But given the recent invention of Keynesian economics by Rishi Sunak, it is not beyond the realms of possibility that the Conservatives would perform a characteristically screeching U-turn on green investment and promise to spend on a similar scale to Labour. This looks to be the case, and now the government has pledged to invest £4bn in creating 250,000 green jobs, still short of Labour’s pledge, but not insignificant. Many within the Labour movement are outraged that the party leadership have ceded ideological ground to the Tories, who now have the temerity to call their programme a ‘Green Industrial Revolution’.

One key difference between the two plans that is probably worth repeating is that the Tories are actually in power, and will likely remain so with a huge majority until 2024, leaving them free to slash away at the foreign aid budget and ramp up defence spending by £16 billion. In this context, Labour has not seemed so ideologically bereft, or incapable of challenging the Tories for decades. Starmer and his allies seem happy to spend the next few years pummeling the left into submission or out of the party entirely, from Jeremy Corbyn himself through to those who have the temerity to discuss the former leader’s suspension.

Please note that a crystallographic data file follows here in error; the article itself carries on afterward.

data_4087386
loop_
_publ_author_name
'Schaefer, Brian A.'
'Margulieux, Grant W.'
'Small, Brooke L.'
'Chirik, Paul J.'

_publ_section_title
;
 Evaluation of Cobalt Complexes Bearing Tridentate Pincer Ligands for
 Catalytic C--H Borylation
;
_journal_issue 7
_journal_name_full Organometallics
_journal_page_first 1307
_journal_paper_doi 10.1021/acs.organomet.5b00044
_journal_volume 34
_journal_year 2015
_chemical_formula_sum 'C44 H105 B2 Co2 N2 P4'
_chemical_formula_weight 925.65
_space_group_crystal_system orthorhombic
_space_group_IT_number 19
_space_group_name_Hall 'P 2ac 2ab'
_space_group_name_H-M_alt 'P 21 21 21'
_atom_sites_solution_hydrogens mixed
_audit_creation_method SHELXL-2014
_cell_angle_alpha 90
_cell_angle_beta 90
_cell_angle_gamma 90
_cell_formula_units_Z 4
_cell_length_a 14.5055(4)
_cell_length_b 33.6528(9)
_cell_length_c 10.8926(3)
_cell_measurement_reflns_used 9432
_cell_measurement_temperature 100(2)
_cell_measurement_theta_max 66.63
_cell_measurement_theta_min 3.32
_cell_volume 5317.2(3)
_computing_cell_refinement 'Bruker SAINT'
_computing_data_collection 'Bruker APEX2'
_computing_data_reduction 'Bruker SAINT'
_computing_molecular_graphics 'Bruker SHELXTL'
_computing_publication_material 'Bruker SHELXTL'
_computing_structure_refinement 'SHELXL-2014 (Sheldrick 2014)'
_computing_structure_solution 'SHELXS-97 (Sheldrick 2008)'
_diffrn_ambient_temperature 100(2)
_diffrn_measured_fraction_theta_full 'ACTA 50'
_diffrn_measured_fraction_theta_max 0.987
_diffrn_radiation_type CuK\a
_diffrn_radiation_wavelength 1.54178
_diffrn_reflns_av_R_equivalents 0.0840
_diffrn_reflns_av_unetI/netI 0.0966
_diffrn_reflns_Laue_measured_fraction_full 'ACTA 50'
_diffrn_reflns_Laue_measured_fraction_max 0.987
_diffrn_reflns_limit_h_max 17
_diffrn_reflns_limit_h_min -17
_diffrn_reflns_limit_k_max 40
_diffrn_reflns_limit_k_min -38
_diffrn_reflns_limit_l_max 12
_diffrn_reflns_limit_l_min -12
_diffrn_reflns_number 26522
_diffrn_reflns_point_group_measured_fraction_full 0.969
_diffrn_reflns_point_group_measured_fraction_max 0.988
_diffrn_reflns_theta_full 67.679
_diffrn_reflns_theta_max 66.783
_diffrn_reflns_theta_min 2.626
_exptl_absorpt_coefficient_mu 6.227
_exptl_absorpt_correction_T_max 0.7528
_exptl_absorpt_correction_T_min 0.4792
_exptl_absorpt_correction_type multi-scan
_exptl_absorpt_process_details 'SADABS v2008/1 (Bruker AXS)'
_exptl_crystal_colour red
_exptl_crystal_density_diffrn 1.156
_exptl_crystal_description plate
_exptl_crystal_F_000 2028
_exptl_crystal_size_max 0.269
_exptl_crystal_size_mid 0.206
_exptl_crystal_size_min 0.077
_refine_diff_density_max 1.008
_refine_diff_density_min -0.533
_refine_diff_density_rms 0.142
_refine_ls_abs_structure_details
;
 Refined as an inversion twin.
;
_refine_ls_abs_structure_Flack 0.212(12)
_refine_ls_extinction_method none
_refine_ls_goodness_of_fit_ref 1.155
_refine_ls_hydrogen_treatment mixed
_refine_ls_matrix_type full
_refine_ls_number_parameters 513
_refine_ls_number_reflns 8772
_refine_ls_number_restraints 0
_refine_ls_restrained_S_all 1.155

The Labour leadership’s timid concession to centre-right economic orthodoxy is nothing particularly surprising, given that it has been the default position of the Parliamentary Labour Party for much of its post-war history, even during the Corbyn project. 

Former human rights lawyer Starmer is happy to whip his MPs to abstain on basic protections for British citizens, such as the right to not be murdered by an undercover member of the Food Standards Agency. Many Labour MPs broadly share the market-worshipping, laissez-faire predilections of their supposed opponents on the opposite benches and seem utterly paralysed by fear when radical ideas are floated by the membership.